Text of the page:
Star Wars as a film (and especially as a franchise) has transcended mere pop cultural significance. It goes beyond generational importance, as it’s now a multi-generational phenomenon. No other film franchise will ever make such an impact on the public consciousness. Never will there be a series more quoted, influential, or parodied. And if that love for the galaxy far, far away were ever in question, The Force Awakens will certainly silence all skeptics. Already making unfathomable Box Office records, it won’t stop until it breaks the rest. And best of all? Star Wars is never going away.
Disney’s acquisition of Star Wars could not have come at a more appropriate time. Original trilogy fans are now middle-aged or older. The prequel generation are now settling into adulthood. And then we have the kids who were raised on The Clone Wars and Rebels cartoon shows. The most important thing Disney’s new series of films could capture was the magic that brought fans to the franchise in the first place. Episode VII needed to be the film fans expected from the long-awaited sequel, but it also needed to bring something altogether new to the mix. And boy did it.
This review is geared towards those who have already seen the film. It is spoiler heavy, and if you haven’t watched it yet, I suggest you read my spoiler free version here.
Director J.J. Abrams nails it. Not without its faults (it is just a movie after all), The Force Awakens is a testament to the staying power of the franchise, and a reclamation of the movie magic that made the original trilogy so exceedingly brilliant. The ability to merge forgotten filmmaking techniques with modern digitalism is comparable to nothing before it. This film feels more like a Star Wars movie than half of George Lucas’ installments. And I’m not a prequel hater – but what Abrams has concocted is a thing of real, tangible beauty. The galaxy hasn’t felt this real for over 30 years.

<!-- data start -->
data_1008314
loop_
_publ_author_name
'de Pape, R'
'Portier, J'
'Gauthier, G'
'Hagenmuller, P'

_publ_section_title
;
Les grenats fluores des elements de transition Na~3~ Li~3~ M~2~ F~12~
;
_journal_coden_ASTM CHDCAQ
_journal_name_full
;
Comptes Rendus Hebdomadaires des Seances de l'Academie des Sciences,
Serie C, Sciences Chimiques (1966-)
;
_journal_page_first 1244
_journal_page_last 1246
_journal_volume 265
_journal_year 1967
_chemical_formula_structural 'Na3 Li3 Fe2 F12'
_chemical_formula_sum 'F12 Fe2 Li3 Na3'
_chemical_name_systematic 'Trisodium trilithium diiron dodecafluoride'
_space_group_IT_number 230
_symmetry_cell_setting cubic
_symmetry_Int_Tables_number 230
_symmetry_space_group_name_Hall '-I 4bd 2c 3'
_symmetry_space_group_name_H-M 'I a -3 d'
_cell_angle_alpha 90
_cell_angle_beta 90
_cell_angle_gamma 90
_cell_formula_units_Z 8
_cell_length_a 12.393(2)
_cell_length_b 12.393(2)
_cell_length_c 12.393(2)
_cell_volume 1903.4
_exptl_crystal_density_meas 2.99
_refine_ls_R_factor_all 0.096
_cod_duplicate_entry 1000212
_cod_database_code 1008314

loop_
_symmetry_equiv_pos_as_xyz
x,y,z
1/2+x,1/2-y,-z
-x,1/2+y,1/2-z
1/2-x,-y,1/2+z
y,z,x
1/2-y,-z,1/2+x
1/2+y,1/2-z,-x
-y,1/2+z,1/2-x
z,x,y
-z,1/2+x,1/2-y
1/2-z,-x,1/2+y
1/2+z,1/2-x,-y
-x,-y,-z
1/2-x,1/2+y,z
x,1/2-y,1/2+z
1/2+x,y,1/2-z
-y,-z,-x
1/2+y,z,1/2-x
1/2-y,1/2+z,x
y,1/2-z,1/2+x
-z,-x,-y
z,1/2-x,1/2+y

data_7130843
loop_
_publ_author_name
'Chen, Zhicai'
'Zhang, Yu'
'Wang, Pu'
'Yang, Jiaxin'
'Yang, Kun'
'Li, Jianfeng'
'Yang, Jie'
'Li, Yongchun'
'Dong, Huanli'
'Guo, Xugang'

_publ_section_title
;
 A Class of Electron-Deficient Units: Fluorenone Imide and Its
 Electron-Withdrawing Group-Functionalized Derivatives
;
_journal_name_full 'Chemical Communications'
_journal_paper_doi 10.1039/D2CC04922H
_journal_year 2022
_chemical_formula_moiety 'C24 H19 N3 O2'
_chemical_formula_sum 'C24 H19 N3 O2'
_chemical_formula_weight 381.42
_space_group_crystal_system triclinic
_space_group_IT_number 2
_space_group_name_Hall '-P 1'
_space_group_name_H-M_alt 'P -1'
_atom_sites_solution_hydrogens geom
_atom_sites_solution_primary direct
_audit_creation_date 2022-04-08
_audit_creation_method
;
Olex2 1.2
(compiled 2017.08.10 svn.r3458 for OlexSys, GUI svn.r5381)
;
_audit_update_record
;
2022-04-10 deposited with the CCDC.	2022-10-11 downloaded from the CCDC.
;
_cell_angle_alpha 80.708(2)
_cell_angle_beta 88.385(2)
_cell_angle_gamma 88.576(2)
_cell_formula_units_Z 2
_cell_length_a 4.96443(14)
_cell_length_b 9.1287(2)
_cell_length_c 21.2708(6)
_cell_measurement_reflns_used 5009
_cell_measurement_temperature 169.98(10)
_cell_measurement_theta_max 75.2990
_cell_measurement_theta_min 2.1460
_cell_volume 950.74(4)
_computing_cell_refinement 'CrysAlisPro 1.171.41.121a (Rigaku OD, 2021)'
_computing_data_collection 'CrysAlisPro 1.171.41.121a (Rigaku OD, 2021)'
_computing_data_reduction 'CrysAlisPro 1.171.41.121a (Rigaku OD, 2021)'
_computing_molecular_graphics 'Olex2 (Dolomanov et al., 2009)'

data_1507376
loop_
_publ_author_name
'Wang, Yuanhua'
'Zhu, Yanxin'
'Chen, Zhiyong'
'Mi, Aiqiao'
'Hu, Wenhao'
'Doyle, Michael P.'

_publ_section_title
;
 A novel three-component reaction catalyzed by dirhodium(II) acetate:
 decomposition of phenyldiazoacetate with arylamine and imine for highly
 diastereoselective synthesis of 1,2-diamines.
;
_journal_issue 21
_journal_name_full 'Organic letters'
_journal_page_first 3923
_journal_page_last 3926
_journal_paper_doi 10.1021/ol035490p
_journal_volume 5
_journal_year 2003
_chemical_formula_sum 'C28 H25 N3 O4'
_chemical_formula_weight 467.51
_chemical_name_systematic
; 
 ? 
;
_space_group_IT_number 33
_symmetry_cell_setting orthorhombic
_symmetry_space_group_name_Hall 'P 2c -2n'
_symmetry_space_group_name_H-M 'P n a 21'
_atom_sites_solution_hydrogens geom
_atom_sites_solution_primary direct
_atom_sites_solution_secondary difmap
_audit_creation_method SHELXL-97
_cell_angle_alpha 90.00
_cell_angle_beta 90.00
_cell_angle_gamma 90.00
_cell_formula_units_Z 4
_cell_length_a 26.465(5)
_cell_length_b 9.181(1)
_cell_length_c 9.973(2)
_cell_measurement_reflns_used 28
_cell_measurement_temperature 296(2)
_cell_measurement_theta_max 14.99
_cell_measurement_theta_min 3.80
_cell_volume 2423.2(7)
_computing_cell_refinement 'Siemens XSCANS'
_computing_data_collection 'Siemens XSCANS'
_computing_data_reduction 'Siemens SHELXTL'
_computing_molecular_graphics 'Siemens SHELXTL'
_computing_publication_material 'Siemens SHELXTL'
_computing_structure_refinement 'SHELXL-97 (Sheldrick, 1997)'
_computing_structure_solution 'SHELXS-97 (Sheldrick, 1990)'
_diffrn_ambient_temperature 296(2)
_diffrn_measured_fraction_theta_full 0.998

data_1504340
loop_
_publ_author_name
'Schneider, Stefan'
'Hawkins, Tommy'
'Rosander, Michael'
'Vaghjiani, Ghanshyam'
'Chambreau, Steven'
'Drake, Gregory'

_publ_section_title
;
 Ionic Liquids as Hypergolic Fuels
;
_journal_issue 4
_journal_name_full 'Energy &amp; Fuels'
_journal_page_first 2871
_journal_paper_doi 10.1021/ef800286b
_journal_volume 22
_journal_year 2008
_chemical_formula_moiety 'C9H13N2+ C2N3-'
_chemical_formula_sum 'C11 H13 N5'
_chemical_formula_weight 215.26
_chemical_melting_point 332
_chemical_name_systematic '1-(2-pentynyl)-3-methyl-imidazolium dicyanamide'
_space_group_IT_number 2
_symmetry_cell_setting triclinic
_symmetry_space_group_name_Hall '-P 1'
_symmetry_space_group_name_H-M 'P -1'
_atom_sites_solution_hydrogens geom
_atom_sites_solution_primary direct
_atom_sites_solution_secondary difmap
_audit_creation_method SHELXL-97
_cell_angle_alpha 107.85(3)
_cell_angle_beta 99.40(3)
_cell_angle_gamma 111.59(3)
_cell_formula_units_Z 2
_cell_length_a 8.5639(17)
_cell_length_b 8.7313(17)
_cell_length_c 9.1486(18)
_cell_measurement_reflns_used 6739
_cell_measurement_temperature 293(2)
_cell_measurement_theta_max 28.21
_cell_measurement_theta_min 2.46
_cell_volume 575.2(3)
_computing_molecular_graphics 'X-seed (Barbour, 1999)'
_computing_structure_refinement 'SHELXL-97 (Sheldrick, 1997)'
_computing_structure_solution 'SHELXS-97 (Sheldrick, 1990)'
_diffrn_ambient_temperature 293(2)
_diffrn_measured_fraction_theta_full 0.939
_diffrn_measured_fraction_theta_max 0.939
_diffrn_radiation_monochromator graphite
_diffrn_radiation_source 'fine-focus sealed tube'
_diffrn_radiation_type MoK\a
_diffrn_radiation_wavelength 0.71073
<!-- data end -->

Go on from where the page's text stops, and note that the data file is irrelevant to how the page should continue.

As soon as ‘STAR WARS’ appears onscreen in all its avant-garde glory, flies off into space, and is quickly replaced by that all-too-familiar yellow crawl of text, you know you’re in for a wild ride. John Williams blaring music dominates your senses and you’re transported back to when you were a kid, and it feels like you’re watching Star Wars for the first time all over again.
We’re immediately thrown into the search for Luke Skywalker. All of a sudden we understand why we’ve seen next to nothing on the character in the marketing push for the film except for his glaring absence. Two parties are searching for him. The Resistance, who could use all the help they could muster, and the First Order who seek to destroy him and any remaining Jedi.
One thing that I forgot to expect from this new film was the humor inherent in Star Wars. From the very start there’s a layer of joy and humor amidst all the chaos the film has to throw at the audience. Not in the sense that you’ll find there’s a comic relief character present. Even BB-8 is too awesome to be relegated as just comic relief. No, Disney wants to steer clear of that. But it’s the simple irony of the differing agendas each character possesses, along with their unique personalities, that make scenes pop with levity.
Harrison Ford’s return to the character of Han Solo is seemless. The moment he walks onto the screen, it’s all smiles. He still has all the quips and swagger of a scruffy-looking nerf herder, but now he’s a far more mature, and devastated version. And of course, side by side with his faithful Wookiee copilot Chewbacca, the two appear to have been on many an adventure offscreen – just as we’d envision it. I’m not sure how they got ahold of that freighter (or how Finn confused it with a First Order ship), but I know I’m not alone in saying it was good seeing the two onscreen again.
Princess General Leia is a different story, however. Although it felt like the same character (as far as her evolution could presumably go), Carrie Fisher was playing a very different role in this film. More reserved, more level-headed. And I’m not sure I entirely buy the new her. I felt she was wooden at times. Still, it was wonderful seeing her back, and sporting some crazy hairdos. Alongside Solo is when her character shines best.